[sak-er-in, -uh-reen, -uh-rahyn]


of the nature of or resembling that of sugar: a powdery substance with a saccharine taste.
containing or yielding sugar.
very sweet to the taste; sugary: a saccharine dessert.
cloyingly agreeable or ingratiating: a saccharine personality.
exaggeratedly sweet or sentimental: a saccharine smile; a saccharine song of undying love.

Origin of saccharine

First recorded in 1665–75; sacchar- + -ine1
Related formssac·cha·rine·ly, adverbsac·cha·rin·i·ty [sak-uh-rin-i-tee] /ˌsæk əˈrɪn ɪ ti/, nounnon·sac·cha·rine, adjective, nounnon·sac·cha·rin·i·ty, nounun·sac·cha·rine, adjective
Can be confusedsaccharin saccharine Unabridged Based on the Random House Unabridged Dictionary, © Random House, Inc. 2019

Related Words for saccharine

cloying, sentimental, syrupy, honeyed, ingratiating, sweet, candied

Examples from the Web for saccharine

Contemporary Examples of saccharine

Historical Examples of saccharine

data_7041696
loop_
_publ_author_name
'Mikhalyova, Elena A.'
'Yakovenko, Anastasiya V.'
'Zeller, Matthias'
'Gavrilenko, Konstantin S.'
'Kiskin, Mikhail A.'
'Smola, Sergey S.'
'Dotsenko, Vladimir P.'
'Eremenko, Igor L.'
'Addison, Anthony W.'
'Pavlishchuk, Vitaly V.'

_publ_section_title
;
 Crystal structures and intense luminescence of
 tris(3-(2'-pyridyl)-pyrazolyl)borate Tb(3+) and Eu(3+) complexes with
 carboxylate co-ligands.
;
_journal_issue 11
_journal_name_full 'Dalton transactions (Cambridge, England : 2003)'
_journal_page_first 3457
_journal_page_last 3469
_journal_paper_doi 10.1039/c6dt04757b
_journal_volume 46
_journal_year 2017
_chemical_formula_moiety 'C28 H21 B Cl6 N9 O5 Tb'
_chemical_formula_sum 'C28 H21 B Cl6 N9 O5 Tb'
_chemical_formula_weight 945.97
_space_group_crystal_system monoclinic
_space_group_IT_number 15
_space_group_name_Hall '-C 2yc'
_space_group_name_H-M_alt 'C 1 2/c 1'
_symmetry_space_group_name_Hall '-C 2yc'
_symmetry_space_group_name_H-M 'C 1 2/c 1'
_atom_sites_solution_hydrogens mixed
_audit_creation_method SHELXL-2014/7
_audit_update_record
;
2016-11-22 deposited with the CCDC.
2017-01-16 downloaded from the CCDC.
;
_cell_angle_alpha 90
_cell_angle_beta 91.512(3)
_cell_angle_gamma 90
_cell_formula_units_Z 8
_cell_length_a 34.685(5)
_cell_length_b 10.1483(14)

• It is incontestable that spirits are produced by the saccharine substance.

    The Art of Making Whiskey

    Anthony Boucherie

  • She talked a great deal, and was saccharine to the little girl.

    The Cricket

    Marjorie Cooke

  • The saccharine fermentation, in which starch and gum are changed into sugar.

  • Luckily, he is not saccharine like the majority of writers on religious topics.


    James Huneker

  • Juice, saccharine, highly aromatic, and of a most excellent flavor.

    British Pomology

    Robert Hogg

British Dictionary definitions for saccharine



excessively sweet; sugarya saccharine smile
of, relating to, of the nature of, or containing sugar or saccharin
Derived Formssaccharinely, adverbsaccharinity (ˌsækəˈrɪnɪtɪ), noun
Collins English Dictionary - Complete & Unabridged 2012 Digital Edition © William Collins Sons & Co. Ltd. 1979, 1986 © HarperCollins Publishers 1998, 2000, 2003, 2005, 2006, 2007, 2009, 2012

Word Origin and History for saccharine

1670s, "of or like sugar," from Medieval Latin saccharum "sugar," from Latin saccharon "sugar," from Greek sakkharon, from Pali sakkhara, from Sanskrit sarkara "gravel, grit" (see sugar). Metaphoric sense of "overly sweet" first recorded 1841. For the sugar substitute, see saccharin.

Online Etymology Dictionary, © 2010 Douglas Harper

saccharine in Medicine


[săkər-ĭn, -ə-rēn′, -ə-rīn′]


Of, relating to, or characteristic of sugar or saccharin; sweet.
The American Heritage® Stedman's Medical Dictionary Copyright © 2002, 2001, 1995 by Houghton Mifflin Company. Published by Houghton Mifflin Company.